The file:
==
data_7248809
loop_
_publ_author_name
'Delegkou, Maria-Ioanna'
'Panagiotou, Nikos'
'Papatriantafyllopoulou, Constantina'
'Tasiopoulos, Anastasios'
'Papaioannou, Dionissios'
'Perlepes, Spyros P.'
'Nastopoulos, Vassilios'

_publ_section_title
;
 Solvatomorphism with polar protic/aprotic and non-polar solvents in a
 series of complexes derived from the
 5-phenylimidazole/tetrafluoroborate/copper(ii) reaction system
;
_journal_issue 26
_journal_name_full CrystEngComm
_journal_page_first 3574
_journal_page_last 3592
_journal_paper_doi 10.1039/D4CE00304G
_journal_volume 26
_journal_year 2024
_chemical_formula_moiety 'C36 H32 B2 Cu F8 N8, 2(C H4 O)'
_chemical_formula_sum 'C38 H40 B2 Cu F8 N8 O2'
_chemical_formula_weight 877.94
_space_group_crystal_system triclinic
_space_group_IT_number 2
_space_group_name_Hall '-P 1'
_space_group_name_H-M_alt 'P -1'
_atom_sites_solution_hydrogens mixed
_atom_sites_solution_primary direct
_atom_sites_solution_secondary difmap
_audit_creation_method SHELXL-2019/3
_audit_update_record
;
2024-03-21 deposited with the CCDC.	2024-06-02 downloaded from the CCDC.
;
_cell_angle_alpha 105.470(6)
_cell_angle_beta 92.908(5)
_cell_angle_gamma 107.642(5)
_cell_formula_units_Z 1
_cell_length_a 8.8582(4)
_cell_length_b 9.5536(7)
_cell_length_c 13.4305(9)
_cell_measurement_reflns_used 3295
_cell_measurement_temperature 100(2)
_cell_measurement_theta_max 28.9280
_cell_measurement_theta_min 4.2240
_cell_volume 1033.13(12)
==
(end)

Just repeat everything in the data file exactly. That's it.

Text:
data_7248809
loop_
_publ_author_name
'Delegkou, Maria-Ioanna'
'Panagiotou, Nikos'
'Papatriantafyllopoulou, Constantina'
'Tasiopoulos, Anastasios'
'Papaioannou, Dionissios'
'Perlepes, Spyros P.'
'Nastopoulos, Vassilios'

_publ_section_title
;
 Solvatomorphism with polar protic/aprotic and non-polar solvents in a
 series of complexes derived from the
 5-phenylimidazole/tetrafluoroborate/copper(ii) reaction system
;
_journal_issue 26
_journal_name_full CrystEngComm
_journal_page_first 3574
_journal_page_last 3592
_journal_paper_doi 10.1039/D4CE00304G
_journal_volume 26
_journal_year 2024
_chemical_formula_moiety 'C36 H32 B2 Cu F8 N8, 2(C H4 O)'
_chemical_formula_sum 'C38 H40 B2 Cu F8 N8 O2'
_chemical_formula_weight 877.94
_space_group_crystal_system triclinic
_space_group_IT_number 2
_space_group_name_Hall '-P 1'
_space_group_name_H-M_alt 'P -1'
_atom_sites_solution_hydrogens mixed
_atom_sites_solution_primary direct
_atom_sites_solution_secondary difmap
_audit_creation_method SHELXL-2019/3
_audit_update_record
;
2024-03-21 deposited with the CCDC.	2024-06-02 downloaded from the CCDC.
;
_cell_angle_alpha 105.470(6)
_cell_angle_beta 92.908(5)
_cell_angle_gamma 107.642(5)
_cell_formula_units_Z 1
_cell_length_a 8.8582(4)
_cell_length_b 9.5536(7)
_cell_length_c 13.4305(9)
_cell_measurement_reflns_used 3295
_cell_measurement_temperature 100(2)
_cell_measurement_theta_max 28.9280
_cell_measurement_theta_min 4.2240
_cell_volume 1033.13(12)